Today, we thought it would be fun (and informative) to dive into the history of Lucky Clover Sleigh Rides with Lauren Reeve, the co-founder and operator/owner. From here, we hand the reigns (pun intended!) for this post to Lauren so you can learn more about her, the horses, and their passion for what they do!
About Lucky Clover Sleigh Rides
Lucky Clover Sleigh Rides was established in the winter of 2019, as the Lodge was looking for a vendor to continue their 20+ year tradition of offering winter sleigh rides.
By chance, they found Chris, my significant other, and me. Chris had two draft horses (Jasper and Fly), and with his previous sleigh ride experience, we decided to give it a go if the horses were up to it.
When we hitched Jasper and Fly together, it was like they had done it the day before. All we needed to do rides was find a sleigh. A few days later, a sleigh popped up for sale in Vermont, and we purchased it. It was as if all the stars aligned for sleigh rides in 2019, and we have been at the Lodge ever since.
In 2022, I officially took over the reins from Chris, who wanted to take a step back in the business because he recognized this was my passion. He still assists me at home with the horses by helping me trim their hooves and farm hay in the summer, but he has retired from giving sleigh rides himself.
About the Horses
As of 2024, we have five horses currently on the farm: Jasper, Fly, Philly, Liberty, and Morning Glory.
Jasper & Fly
Jasper and Fly have been together ever since they were babies. Fly was a surprise born on the farm in 2003. Jasper and Fly are 20 years old this year but are in excellent shape for their age because of how well cared for they are. They also have only had a steady job since 2019. They were trained to drive when they were four and sat in the field almost their entire lives. They occasionally pulled a hay rake and skidded some firewood out of the woods for personal use. Then, they started doing public sleigh rides in 2019 at the age of 16.
Draft horses, on average, live for about 30 years or more. Sleigh Rides and wagon rides are considered light to moderate activity for such powerful workhorses. Did you know they can pull 1.5 to 2 times their body weight?! The average draft horse weighs nearly 2,000 lbs, so each horse could pull 3-4,000 lbs or 6,000-8,000 lbs when hitched together. Our horses never need to pull that much weight and just plod along with the sleigh or wagon. They also have a very luxurious life; they generally work 2-3 days a week in the winter except for the holiday week, and in the summer, they are lucky to work one day a week if we find work for them. They usually get about three months off before summer work begins and mainly do wagon rides, stagecoach rides, and an occasional wedding.
They also have a heated water trough in the winter months and unlimited hay, plus they get vitamins daily in grain and lots of treats. They prefer working in the winter because they are exceptionally tolerate of cold temperatures. They grow a thick winter coat, which keeps them warm, even below zero. They also get blanketed because they are our babies, and our fields can get a bit windy. They roam 20 acres of pasture when they aren't working.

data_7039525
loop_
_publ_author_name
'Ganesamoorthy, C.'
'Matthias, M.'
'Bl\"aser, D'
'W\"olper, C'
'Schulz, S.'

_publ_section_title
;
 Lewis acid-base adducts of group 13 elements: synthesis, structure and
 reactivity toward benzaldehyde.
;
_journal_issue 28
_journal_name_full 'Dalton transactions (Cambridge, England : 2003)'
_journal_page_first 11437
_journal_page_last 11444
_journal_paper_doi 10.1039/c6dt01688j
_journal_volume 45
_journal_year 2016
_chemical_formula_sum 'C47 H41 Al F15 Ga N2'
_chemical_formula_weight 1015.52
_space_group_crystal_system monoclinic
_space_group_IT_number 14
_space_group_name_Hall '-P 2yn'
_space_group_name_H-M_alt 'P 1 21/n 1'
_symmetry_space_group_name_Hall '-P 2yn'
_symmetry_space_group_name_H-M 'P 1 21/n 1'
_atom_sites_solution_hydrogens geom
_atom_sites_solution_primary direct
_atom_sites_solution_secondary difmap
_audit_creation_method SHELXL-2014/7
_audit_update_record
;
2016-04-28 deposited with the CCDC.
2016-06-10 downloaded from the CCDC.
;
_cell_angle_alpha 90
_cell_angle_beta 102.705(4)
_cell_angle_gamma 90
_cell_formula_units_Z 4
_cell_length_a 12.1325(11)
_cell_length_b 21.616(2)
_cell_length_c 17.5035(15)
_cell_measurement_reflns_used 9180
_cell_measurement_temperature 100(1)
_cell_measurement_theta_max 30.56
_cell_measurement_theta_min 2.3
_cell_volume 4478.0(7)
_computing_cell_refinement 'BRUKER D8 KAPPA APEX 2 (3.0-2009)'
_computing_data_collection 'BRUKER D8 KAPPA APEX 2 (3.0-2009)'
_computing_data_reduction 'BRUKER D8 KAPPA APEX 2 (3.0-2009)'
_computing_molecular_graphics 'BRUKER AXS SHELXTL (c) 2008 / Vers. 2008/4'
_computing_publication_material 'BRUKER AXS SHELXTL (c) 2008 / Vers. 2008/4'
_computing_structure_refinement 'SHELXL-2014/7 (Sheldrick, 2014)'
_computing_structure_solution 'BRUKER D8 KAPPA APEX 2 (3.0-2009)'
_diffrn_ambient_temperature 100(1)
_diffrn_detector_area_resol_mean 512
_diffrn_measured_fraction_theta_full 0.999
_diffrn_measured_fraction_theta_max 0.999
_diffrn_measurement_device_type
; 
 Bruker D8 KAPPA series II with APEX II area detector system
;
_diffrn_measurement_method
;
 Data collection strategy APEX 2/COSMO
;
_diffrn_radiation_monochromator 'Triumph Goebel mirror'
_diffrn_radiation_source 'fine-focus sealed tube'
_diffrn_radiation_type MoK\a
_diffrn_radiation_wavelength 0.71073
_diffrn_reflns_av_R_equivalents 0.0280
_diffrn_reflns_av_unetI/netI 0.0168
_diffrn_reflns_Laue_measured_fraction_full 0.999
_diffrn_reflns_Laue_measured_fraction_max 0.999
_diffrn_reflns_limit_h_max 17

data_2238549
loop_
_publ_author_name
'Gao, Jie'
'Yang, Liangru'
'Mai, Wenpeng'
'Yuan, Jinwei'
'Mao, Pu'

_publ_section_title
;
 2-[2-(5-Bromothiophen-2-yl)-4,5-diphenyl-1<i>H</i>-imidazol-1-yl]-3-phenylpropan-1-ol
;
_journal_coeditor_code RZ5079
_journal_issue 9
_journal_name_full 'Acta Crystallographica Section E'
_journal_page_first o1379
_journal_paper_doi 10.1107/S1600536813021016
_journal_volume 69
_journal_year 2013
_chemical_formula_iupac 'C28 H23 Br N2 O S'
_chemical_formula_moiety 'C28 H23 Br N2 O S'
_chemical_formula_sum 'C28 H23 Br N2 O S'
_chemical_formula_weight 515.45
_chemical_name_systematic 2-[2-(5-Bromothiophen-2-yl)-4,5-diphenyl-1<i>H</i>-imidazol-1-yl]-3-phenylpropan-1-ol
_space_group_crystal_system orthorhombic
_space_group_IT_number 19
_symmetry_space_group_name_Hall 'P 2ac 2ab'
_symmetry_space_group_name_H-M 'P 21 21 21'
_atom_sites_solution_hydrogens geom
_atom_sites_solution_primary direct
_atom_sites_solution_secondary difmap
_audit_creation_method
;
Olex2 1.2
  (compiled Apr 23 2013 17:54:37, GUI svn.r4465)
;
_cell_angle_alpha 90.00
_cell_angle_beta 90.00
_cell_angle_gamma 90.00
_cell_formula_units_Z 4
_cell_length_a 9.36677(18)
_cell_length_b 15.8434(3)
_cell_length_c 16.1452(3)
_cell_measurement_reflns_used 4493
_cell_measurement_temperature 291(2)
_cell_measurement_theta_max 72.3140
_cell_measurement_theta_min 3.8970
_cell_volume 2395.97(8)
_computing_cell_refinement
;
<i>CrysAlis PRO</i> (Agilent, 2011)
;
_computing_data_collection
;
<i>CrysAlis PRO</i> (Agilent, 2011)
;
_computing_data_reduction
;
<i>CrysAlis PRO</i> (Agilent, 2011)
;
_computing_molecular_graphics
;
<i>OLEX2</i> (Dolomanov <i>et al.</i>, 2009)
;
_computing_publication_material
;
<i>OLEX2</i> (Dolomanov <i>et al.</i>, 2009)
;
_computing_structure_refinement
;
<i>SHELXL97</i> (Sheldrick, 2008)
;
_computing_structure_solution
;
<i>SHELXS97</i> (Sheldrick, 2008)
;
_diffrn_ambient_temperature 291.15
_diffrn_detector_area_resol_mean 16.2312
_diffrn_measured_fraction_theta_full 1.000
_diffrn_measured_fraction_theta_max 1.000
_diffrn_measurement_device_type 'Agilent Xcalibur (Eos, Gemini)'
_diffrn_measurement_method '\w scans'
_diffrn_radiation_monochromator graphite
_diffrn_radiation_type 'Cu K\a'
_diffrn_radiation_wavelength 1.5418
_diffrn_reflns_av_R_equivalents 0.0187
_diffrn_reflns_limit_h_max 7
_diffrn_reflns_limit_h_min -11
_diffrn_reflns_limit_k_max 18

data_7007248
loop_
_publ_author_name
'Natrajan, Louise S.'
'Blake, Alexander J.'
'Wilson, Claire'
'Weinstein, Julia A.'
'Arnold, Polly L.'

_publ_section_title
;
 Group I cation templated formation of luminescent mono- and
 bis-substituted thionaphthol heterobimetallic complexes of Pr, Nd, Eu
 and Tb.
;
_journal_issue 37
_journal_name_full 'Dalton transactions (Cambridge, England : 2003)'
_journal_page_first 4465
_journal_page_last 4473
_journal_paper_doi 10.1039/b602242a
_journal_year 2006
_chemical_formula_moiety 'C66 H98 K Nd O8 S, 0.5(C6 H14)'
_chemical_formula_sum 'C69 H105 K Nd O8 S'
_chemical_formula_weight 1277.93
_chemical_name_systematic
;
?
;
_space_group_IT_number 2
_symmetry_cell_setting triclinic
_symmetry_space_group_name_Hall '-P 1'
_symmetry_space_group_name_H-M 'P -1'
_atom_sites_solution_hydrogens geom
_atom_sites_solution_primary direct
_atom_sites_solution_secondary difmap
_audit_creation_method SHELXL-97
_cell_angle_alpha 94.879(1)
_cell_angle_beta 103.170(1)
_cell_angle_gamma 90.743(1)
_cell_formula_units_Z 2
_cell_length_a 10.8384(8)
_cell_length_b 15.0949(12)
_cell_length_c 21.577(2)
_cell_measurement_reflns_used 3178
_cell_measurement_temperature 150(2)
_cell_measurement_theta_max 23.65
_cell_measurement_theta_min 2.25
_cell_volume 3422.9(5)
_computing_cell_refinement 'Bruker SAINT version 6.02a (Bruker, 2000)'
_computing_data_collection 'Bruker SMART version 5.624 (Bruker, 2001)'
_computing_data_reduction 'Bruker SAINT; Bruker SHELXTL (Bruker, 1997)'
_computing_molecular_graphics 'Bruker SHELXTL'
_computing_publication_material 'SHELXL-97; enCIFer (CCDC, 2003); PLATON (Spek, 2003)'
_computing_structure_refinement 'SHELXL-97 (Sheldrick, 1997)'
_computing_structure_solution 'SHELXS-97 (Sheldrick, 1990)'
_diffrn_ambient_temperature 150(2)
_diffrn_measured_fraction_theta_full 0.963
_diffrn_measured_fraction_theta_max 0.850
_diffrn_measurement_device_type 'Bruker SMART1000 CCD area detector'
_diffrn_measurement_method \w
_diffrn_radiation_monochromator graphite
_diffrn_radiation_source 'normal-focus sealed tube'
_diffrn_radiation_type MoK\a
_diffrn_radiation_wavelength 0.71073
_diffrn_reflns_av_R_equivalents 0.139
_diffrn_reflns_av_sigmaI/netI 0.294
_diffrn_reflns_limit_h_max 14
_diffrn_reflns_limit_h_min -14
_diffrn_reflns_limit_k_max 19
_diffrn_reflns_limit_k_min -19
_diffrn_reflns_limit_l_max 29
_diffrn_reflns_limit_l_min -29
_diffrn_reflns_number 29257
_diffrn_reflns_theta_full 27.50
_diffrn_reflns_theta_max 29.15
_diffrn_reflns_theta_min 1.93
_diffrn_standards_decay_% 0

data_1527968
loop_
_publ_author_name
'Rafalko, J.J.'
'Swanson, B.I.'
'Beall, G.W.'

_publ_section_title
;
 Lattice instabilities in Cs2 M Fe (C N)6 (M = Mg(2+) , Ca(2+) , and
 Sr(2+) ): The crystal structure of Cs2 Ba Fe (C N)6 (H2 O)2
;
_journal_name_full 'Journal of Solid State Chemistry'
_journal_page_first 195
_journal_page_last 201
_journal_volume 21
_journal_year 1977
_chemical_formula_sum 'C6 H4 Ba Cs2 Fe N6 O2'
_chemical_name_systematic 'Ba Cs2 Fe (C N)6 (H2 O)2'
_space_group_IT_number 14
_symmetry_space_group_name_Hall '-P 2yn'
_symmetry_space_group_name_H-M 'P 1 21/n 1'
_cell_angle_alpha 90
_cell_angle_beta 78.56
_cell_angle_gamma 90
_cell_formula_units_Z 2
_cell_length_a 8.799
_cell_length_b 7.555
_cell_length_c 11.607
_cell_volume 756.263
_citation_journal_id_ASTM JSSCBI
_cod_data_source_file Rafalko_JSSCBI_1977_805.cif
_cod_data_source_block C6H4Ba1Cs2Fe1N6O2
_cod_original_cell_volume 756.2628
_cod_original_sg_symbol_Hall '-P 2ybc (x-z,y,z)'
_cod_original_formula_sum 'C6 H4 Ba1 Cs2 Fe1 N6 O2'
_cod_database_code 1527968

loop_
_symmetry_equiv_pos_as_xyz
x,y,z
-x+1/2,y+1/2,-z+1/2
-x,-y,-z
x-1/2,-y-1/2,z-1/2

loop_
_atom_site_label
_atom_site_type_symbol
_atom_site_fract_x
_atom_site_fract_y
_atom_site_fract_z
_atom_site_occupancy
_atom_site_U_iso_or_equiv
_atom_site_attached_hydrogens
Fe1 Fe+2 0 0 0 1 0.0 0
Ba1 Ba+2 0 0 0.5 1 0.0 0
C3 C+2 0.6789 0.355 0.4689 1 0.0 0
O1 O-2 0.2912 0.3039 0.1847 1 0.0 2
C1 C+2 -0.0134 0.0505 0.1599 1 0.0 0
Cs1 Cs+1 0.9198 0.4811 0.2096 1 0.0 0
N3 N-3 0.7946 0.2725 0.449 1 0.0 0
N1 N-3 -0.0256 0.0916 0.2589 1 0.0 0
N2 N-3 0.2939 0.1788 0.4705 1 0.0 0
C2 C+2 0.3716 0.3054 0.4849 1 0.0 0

Lady Liberty, Phillipé, & Morning Glory
After our first winter of sleigh rides, we realized how much fun it was to share our horses with the public and show them the love that draft horses have to offer. Jasper and Fly may be a little older, but they still do a wonderful job working with the public. Knowing they won't be able to work forever, they are assisting us with training our future team of draft horses, Philly and Liberty, who are six and four years old. Philly and Liberty are larger than Jasper and Fly and registered Percherons, standing 18 and 19 hands, respectively.
A “hand” is four inches measured to the tallest part of the back.
Liberty is looking after her new baby, Morning Glory, this winter, but Philly (aka Phillipé) will hopefully be doing some sleigh riding this winter!
After every sleigh ride season, we buy equipment to help improve our business offerings and to keep the horses safe and feeling their best. The horses each eat anywhere from 40-100 pounds of hay daily, which is an expensive upkeep, so we appreciate all our customers who help support them!
About Percheron Horses
Of our current team, Fly is half Percheron crossed with an unknown paint horse, and Jasper is a Percheron.
Percheron draft horses were first imported to the United States in the 1800s and are known for their stamina and ability to pull heavy loads. The breed originated in France and is considered one of the most elegant horse breeds. Percheron horses can sometimes be taller than Clydesdales, ranging from 15 to 20 hands, and they can weigh 1,100-2,600 lbs on average. They are usually black or gray, very calm, and rarely spook. They are keen to work and perform for their owners, but they also make great riding horses!
There are roughly 35,000 Percheron draft horses left in the world. They were initially used as war horses and for farming. After the wars, they were used for heavy hauling and agriculture, which is why they have such muscular builds. Percherons have almost gone extinct several times because trucks and tractors have taken over their jobs.